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Waterford High School student to track boat launched over continental shelf

Waterford — Waterford High School is going to sea.

Sometime this week, scientists from the Woods Hole Oceanographic Institution will release a three-foot white sailboat sporting a meticulously painted Lancer on its starboard side right into the waters above the North American continental shelf.

Where it will end up is anyone’s guess.

The boat is a project that Waterford High School junior Kaitlyn Dow dreamed up for her marine science class.

Last week Dow, a sailor, expertly tightened the knots holding the sail to the vessel that soon will be set adrift somewhere off the coast of Massachusetts.

“I wanted to do something related to boats,” she said. “I know a lot about wind patterns and currents, so that’s helped.”

The mini, unmanned boat is a far cry from the ones Dow operates as a member of a local sailing team.

But this one hopefully will make it all the way to Europe, wash up on shore and be found by an unsuspecting boater or beachgoer.

Its body is decorated with stickers, and the hull inside will hold stuffed animals, T-shirts and a thumb drive of messages about Waterford for whoever finds it.

"If it’s still seaworthy, (they’d) find it and put it out on another voyage,” Dow said.

That’s the best-case scenario.

Worst case?

“It may end up swirling around in the middle of the ocean,” Waterford science teacher Michael O’Connor said.

At the same time that the WHOI researchers launch Dow's boat, they also will launch a drifter — an aluminum pole with a lobster buoy — that Dow made with underwater canvas sails designed and built by a class of fourth-graders at Quaker Hill Elementary School.

The two vessels will join thousands of others of boats and drifters launched from U.S. schools that the National Oceanic and Atmospheric Administration has helped track through a program called Educational Passages.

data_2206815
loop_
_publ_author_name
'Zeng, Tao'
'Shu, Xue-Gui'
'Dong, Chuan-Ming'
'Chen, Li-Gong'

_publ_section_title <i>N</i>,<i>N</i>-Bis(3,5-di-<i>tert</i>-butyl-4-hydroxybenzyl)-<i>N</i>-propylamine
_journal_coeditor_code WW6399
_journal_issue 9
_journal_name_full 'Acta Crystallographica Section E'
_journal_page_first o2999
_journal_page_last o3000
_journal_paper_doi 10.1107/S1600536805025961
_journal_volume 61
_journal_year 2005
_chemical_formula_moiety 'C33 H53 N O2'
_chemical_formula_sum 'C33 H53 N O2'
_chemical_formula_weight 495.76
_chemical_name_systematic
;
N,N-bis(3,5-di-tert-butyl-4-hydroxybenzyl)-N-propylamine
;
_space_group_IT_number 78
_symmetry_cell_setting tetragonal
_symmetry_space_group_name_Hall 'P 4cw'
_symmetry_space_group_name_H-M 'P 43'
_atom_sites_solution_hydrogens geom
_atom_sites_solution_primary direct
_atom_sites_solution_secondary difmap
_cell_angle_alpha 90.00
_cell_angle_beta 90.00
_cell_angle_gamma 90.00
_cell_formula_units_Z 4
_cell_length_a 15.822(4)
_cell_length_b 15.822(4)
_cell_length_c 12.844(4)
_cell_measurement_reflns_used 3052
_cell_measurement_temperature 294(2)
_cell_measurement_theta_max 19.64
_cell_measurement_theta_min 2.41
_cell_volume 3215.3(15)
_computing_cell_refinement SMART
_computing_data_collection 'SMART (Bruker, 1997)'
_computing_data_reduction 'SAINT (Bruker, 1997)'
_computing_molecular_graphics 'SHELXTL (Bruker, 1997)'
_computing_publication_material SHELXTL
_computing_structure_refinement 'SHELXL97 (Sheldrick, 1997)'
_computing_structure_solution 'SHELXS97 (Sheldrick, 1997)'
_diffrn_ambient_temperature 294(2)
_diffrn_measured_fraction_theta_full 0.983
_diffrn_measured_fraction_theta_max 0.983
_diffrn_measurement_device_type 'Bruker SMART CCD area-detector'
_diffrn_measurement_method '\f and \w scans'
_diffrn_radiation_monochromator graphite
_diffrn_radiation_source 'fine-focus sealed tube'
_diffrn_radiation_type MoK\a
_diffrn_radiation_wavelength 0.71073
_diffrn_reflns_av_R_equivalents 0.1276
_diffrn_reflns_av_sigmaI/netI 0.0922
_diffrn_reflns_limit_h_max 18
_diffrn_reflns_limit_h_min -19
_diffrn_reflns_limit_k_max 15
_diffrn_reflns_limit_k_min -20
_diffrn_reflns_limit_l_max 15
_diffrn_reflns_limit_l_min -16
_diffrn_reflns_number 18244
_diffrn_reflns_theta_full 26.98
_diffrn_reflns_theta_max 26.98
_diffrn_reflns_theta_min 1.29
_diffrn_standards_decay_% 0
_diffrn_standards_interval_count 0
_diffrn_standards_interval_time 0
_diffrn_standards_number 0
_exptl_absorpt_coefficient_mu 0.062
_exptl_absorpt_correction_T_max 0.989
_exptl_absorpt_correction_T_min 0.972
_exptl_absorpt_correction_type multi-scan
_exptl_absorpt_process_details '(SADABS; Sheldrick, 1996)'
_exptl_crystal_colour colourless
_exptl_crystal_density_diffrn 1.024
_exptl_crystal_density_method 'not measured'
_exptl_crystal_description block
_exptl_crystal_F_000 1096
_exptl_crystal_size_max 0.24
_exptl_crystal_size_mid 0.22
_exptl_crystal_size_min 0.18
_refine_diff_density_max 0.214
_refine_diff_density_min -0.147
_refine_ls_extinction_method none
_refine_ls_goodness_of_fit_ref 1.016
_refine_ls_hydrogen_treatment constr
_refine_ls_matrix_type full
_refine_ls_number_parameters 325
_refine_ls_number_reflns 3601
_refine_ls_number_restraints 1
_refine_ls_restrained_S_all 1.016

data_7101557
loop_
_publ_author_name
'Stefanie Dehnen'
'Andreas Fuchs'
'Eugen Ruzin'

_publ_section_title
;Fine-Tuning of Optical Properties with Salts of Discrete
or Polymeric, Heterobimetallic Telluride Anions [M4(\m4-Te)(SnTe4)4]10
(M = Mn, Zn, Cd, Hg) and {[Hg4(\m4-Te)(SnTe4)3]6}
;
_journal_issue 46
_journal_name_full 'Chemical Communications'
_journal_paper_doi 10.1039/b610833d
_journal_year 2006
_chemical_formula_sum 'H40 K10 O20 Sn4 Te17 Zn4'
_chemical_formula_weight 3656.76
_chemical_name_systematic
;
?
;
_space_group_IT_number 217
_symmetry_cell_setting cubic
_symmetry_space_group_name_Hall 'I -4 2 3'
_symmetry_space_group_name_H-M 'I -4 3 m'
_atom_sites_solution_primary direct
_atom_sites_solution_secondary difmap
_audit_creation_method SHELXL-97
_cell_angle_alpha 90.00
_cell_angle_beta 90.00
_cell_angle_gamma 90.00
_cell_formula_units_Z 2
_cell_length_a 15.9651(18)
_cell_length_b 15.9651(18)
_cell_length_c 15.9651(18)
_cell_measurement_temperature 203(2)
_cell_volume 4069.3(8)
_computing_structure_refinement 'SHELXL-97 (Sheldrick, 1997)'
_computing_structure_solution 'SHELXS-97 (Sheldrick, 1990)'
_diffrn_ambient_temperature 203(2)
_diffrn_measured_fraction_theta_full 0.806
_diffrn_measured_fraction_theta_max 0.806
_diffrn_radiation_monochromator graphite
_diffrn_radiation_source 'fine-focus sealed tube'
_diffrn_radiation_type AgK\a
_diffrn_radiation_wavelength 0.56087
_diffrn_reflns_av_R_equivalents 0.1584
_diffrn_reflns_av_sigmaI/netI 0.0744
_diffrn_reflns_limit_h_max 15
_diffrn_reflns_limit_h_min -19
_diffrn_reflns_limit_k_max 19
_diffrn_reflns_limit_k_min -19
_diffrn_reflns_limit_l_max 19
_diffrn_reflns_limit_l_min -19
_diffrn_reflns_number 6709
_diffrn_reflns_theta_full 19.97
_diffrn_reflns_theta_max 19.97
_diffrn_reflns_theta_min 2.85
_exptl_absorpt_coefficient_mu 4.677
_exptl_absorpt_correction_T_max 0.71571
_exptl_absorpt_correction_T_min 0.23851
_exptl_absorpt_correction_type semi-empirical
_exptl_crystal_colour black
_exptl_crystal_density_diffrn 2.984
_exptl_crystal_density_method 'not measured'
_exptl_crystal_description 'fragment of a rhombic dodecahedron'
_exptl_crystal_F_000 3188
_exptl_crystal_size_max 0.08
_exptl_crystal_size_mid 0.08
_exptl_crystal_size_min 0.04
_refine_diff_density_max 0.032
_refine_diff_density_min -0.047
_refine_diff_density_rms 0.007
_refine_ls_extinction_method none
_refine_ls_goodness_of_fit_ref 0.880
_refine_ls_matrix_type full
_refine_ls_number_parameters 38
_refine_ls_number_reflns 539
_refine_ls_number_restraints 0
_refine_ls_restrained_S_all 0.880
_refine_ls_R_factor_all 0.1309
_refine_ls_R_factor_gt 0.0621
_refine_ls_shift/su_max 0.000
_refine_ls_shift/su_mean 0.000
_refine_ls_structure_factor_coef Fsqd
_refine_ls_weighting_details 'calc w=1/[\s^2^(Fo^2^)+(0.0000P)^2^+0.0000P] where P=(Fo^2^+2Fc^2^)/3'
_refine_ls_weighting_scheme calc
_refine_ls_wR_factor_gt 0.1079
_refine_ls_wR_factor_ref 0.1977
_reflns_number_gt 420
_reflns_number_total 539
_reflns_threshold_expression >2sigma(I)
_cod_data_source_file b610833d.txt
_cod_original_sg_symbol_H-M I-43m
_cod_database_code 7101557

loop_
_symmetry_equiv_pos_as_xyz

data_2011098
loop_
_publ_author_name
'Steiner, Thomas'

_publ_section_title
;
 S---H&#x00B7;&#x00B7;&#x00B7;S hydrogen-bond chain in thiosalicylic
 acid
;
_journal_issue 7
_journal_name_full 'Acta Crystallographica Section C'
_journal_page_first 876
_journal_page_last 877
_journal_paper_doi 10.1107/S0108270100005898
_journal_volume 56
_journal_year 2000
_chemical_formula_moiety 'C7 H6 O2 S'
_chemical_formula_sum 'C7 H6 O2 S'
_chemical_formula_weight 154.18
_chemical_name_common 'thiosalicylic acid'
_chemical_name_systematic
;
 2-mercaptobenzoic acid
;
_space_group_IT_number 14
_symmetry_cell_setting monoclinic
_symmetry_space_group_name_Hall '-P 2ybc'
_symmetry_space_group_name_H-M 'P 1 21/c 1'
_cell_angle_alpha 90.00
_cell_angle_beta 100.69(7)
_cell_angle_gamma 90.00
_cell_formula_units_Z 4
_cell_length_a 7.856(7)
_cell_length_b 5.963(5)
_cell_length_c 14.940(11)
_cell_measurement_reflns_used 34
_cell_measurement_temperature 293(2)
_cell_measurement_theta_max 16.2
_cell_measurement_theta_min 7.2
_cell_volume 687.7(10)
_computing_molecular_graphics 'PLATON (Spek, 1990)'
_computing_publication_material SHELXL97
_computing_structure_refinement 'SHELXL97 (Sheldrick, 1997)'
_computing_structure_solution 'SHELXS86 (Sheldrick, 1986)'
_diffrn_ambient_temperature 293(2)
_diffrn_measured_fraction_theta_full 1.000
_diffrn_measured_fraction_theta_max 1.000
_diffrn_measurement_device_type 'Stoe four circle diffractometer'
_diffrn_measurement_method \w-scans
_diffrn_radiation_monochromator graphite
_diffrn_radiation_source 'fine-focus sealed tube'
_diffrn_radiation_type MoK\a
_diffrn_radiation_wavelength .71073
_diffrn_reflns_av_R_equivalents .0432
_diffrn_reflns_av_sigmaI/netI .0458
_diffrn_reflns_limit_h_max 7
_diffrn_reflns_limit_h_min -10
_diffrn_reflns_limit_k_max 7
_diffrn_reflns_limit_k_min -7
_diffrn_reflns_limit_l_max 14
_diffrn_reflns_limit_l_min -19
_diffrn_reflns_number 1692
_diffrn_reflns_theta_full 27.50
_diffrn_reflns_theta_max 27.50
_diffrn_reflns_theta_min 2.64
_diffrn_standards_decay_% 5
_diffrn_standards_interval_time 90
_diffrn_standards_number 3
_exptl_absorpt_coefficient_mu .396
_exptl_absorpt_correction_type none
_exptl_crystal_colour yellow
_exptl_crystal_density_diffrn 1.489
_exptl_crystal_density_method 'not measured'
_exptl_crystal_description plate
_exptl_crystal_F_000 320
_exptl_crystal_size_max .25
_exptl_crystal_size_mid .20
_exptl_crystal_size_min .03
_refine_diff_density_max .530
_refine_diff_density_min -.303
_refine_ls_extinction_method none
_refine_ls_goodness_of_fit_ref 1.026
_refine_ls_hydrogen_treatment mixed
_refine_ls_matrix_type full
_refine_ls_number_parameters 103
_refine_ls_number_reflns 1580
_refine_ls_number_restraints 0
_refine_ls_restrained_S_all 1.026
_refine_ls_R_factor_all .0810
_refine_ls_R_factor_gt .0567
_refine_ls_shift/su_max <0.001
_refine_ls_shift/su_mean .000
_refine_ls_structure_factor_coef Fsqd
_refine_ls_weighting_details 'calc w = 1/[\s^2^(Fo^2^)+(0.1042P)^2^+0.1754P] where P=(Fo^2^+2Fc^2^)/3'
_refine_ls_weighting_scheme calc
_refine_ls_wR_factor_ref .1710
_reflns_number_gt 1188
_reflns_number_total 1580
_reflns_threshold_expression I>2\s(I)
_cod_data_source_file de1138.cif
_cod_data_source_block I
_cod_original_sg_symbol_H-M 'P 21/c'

Boats launched through the program have survived hurricanes, been picked up by tankers and even made the whole trip across the Atlantic.

NOAA uses information from the GPS trackers on the drifters and boats to research ocean currents, O'Connor said.

"There's a lot of applications to knowing how the water's moving," O'Connor said.

The Quaker Hill students wrote on a canvas that will sit below the drifter, catching the currents and pushing it along.

Some of the fourth-graders just wrote their names. Others wrote more cryptic messages, like “I am Tom, who are you?”

The rest are hard to read.

“They just thought if you wrote random hashtags, that would work,” Dow said.

The two teachers’ email addresses also are written on the sails, in case someone finds the drifter and wants to let them know.

Scientists aboard the research vessel Neil Armstrong took the boat and drifter with them when they left on a weeklong mission Friday.

They’ll deposit the vessels into the Atlantic Ocean, just where the underwater landmass under North America drops off into the ocean.

Which direction the vessels will go in, and how fast, are mostly mysteries until the launch.

They could get picked up by the Gulf Stream that pushes water from North America toward Africa and Europe.

Or, they could get stuck in the rotating ocean currents, destined to circle the Atlantic indefinitely.

In O’Connor’s classroom last week, Dow recited O’Connor’s lesson about Ekman transport — in short, the principle that ocean water in the Northern Hemisphere moves at a 90-degree angle to the direction of the wind.

Existing research about ocean currents can predict where the boat may end up — probably somewhere near Portugal, O’Connor said — but there’s no guarantee.

Dow, O’Connor, the Quaker Hill students and other Waterford High School students in O’Connor’s class will be checking the progress of the boat and drifter over the summer.

Dow said she'll be working at a summer camp with limited access to the NOAA tracking website.

But, when she can, she'll be updating the Twitter account @DrifterWHS with any news.

“I’m just hoping a giant cargo ship doesn’t run it over,” Dow said.

Editor's note: This article corrects information from an earlier version.


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